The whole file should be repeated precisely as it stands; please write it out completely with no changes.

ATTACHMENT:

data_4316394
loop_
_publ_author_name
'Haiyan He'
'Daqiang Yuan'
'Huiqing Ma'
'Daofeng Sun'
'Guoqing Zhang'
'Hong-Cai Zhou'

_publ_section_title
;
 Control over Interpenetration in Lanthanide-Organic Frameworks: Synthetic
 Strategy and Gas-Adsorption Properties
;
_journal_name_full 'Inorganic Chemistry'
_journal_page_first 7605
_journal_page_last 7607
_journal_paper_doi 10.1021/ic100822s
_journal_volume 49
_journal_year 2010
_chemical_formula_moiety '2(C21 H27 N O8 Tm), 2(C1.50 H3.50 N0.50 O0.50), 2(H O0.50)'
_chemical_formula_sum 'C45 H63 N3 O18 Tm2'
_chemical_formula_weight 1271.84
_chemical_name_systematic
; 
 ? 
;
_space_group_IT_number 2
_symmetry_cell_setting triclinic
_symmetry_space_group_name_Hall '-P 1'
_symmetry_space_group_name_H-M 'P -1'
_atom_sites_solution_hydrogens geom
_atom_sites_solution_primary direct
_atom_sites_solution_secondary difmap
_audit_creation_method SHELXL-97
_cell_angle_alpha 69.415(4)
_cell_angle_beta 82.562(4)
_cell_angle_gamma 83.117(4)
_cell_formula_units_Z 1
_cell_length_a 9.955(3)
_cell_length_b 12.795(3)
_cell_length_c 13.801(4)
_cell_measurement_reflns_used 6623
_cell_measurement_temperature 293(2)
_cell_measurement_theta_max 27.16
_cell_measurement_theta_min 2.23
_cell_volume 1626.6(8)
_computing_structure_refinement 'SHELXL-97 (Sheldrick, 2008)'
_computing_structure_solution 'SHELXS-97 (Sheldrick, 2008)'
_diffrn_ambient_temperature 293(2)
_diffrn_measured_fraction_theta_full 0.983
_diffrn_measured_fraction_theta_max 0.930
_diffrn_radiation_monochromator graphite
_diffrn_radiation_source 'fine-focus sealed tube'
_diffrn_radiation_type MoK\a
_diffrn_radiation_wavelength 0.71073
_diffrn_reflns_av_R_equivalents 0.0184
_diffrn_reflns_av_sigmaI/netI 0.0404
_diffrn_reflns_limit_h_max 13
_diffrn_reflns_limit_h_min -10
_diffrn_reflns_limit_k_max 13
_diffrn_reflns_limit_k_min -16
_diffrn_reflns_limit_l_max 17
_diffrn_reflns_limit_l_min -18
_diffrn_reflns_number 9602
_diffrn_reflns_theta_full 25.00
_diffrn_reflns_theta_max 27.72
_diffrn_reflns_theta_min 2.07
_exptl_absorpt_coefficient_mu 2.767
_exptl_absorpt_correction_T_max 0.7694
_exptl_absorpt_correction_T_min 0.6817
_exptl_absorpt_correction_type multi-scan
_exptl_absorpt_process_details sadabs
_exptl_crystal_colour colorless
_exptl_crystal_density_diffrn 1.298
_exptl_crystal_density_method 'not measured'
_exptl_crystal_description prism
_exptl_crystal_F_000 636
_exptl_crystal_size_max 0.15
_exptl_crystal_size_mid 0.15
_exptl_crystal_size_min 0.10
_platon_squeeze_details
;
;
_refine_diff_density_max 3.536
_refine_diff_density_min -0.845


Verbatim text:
data_4316394
loop_
_publ_author_name
'Haiyan He'
'Daqiang Yuan'
'Huiqing Ma'
'Daofeng Sun'
'Guoqing Zhang'
'Hong-Cai Zhou'

_publ_section_title
;
 Control over Interpenetration in Lanthanide-Organic Frameworks: Synthetic
 Strategy and Gas-Adsorption Properties
;
_journal_name_full 'Inorganic Chemistry'
_journal_page_first 7605
_journal_page_last 7607
_journal_paper_doi 10.1021/ic100822s
_journal_volume 49
_journal_year 2010
_chemical_formula_moiety '2(C21 H27 N O8 Tm), 2(C1.50 H3.50 N0.50 O0.50), 2(H O0.50)'
_chemical_formula_sum 'C45 H63 N3 O18 Tm2'
_chemical_formula_weight 1271.84
_chemical_name_systematic
; 
 ? 
;
_space_group_IT_number 2
_symmetry_cell_setting triclinic
_symmetry_space_group_name_Hall '-P 1'
_symmetry_space_group_name_H-M 'P -1'
_atom_sites_solution_hydrogens geom
_atom_sites_solution_primary direct
_atom_sites_solution_secondary difmap
_audit_creation_method SHELXL-97
_cell_angle_alpha 69.415(4)
_cell_angle_beta 82.562(4)
_cell_angle_gamma 83.117(4)
_cell_formula_units_Z 1
_cell_length_a 9.955(3)
_cell_length_b 12.795(3)
_cell_length_c 13.801(4)
_cell_measurement_reflns_used 6623
_cell_measurement_temperature 293(2)
_cell_measurement_theta_max 27.16
_cell_measurement_theta_min 2.23
_cell_volume 1626.6(8)
_computing_structure_refinement 'SHELXL-97 (Sheldrick, 2008)'
_computing_structure_solution 'SHELXS-97 (Sheldrick, 2008)'
_diffrn_ambient_temperature 293(2)
_diffrn_measured_fraction_theta_full 0.983
_diffrn_measured_fraction_theta_max 0.930
_diffrn_radiation_monochromator graphite
_diffrn_radiation_source 'fine-focus sealed tube'
_diffrn_radiation_type MoK\a
_diffrn_radiation_wavelength 0.71073
_diffrn_reflns_av_R_equivalents 0.0184
_diffrn_reflns_av_sigmaI/netI 0.0404
_diffrn_reflns_limit_h_max 13
_diffrn_reflns_limit_h_min -10
_diffrn_reflns_limit_k_max 13
_diffrn_reflns_limit_k_min -16
_diffrn_reflns_limit_l_max 17
_diffrn_reflns_limit_l_min -18
_diffrn_reflns_number 9602
_diffrn_reflns_theta_full 25.00
_diffrn_reflns_theta_max 27.72
_diffrn_reflns_theta_min 2.07
_exptl_absorpt_coefficient_mu 2.767
_exptl_absorpt_correction_T_max 0.7694
_exptl_absorpt_correction_T_min 0.6817
_exptl_absorpt_correction_type multi-scan
_exptl_absorpt_process_details sadabs
_exptl_crystal_colour colorless
_exptl_crystal_density_diffrn 1.298
_exptl_crystal_density_method 'not measured'
_exptl_crystal_description prism
_exptl_crystal_F_000 636
_exptl_crystal_size_max 0.15
_exptl_crystal_size_mid 0.15
_exptl_crystal_size_min 0.10
_platon_squeeze_details
;
;
_refine_diff_density_max 3.536
_refine_diff_density_min -0.845